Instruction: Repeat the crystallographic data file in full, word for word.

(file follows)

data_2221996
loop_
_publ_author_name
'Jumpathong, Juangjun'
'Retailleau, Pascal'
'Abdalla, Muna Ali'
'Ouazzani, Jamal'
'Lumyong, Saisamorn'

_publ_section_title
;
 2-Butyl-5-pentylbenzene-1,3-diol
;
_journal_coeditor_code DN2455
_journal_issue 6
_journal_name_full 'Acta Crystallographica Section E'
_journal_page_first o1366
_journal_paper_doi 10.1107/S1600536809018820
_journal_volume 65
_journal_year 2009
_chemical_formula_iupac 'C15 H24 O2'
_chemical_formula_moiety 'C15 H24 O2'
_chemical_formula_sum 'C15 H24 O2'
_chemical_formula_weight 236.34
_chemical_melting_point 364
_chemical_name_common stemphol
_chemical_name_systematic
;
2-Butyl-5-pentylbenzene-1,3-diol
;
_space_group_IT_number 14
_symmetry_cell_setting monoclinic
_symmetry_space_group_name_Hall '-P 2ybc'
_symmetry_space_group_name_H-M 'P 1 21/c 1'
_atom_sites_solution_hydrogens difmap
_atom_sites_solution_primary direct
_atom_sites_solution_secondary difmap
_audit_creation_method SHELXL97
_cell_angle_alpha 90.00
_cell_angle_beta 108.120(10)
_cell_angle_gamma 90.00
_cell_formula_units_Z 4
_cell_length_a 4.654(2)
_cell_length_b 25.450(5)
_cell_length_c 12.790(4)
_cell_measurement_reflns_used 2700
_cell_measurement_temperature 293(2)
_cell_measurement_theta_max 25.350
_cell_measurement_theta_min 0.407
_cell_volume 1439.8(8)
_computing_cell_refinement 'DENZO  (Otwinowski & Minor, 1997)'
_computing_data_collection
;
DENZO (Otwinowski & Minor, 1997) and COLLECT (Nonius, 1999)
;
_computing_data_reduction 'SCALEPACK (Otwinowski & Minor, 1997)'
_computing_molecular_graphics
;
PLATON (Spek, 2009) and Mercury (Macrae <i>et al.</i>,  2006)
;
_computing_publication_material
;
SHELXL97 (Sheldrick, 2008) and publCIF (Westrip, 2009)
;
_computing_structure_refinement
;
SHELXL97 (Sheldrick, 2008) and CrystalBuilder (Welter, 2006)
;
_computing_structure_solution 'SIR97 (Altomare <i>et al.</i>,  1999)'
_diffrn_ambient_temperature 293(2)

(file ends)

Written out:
data_2221996
loop_
_publ_author_name
'Jumpathong, Juangjun'
'Retailleau, Pascal'
'Abdalla, Muna Ali'
'Ouazzani, Jamal'
'Lumyong, Saisamorn'

_publ_section_title
;
 2-Butyl-5-pentylbenzene-1,3-diol
;
_journal_coeditor_code DN2455
_journal_issue 6
_journal_name_full 'Acta Crystallographica Section E'
_journal_page_first o1366
_journal_paper_doi 10.1107/S1600536809018820
_journal_volume 65
_journal_year 2009
_chemical_formula_iupac 'C15 H24 O2'
_chemical_formula_moiety 'C15 H24 O2'
_chemical_formula_sum 'C15 H24 O2'
_chemical_formula_weight 236.34
_chemical_melting_point 364
_chemical_name_common stemphol
_chemical_name_systematic
;
2-Butyl-5-pentylbenzene-1,3-diol
;
_space_group_IT_number 14
_symmetry_cell_setting monoclinic
_symmetry_space_group_name_Hall '-P 2ybc'
_symmetry_space_group_name_H-M 'P 1 21/c 1'
_atom_sites_solution_hydrogens difmap
_atom_sites_solution_primary direct
_atom_sites_solution_secondary difmap
_audit_creation_method SHELXL97
_cell_angle_alpha 90.00
_cell_angle_beta 108.120(10)
_cell_angle_gamma 90.00
_cell_formula_units_Z 4
_cell_length_a 4.654(2)
_cell_length_b 25.450(5)
_cell_length_c 12.790(4)
_cell_measurement_reflns_used 2700
_cell_measurement_temperature 293(2)
_cell_measurement_theta_max 25.350
_cell_measurement_theta_min 0.407
_cell_volume 1439.8(8)
_computing_cell_refinement 'DENZO  (Otwinowski & Minor, 1997)'
_computing_data_collection
;
DENZO (Otwinowski & Minor, 1997) and COLLECT (Nonius, 1999)
;
_computing_data_reduction 'SCALEPACK (Otwinowski & Minor, 1997)'
_computing_molecular_graphics
;
PLATON (Spek, 2009) and Mercury (Macrae <i>et al.</i>,  2006)
;
_computing_publication_material
;
SHELXL97 (Sheldrick, 2008) and publCIF (Westrip, 2009)
;
_computing_structure_refinement
;
SHELXL97 (Sheldrick, 2008) and CrystalBuilder (Welter, 2006)
;
_computing_structure_solution 'SIR97 (Altomare <i>et al.</i>,  1999)'
_diffrn_ambient_temperature 293(2)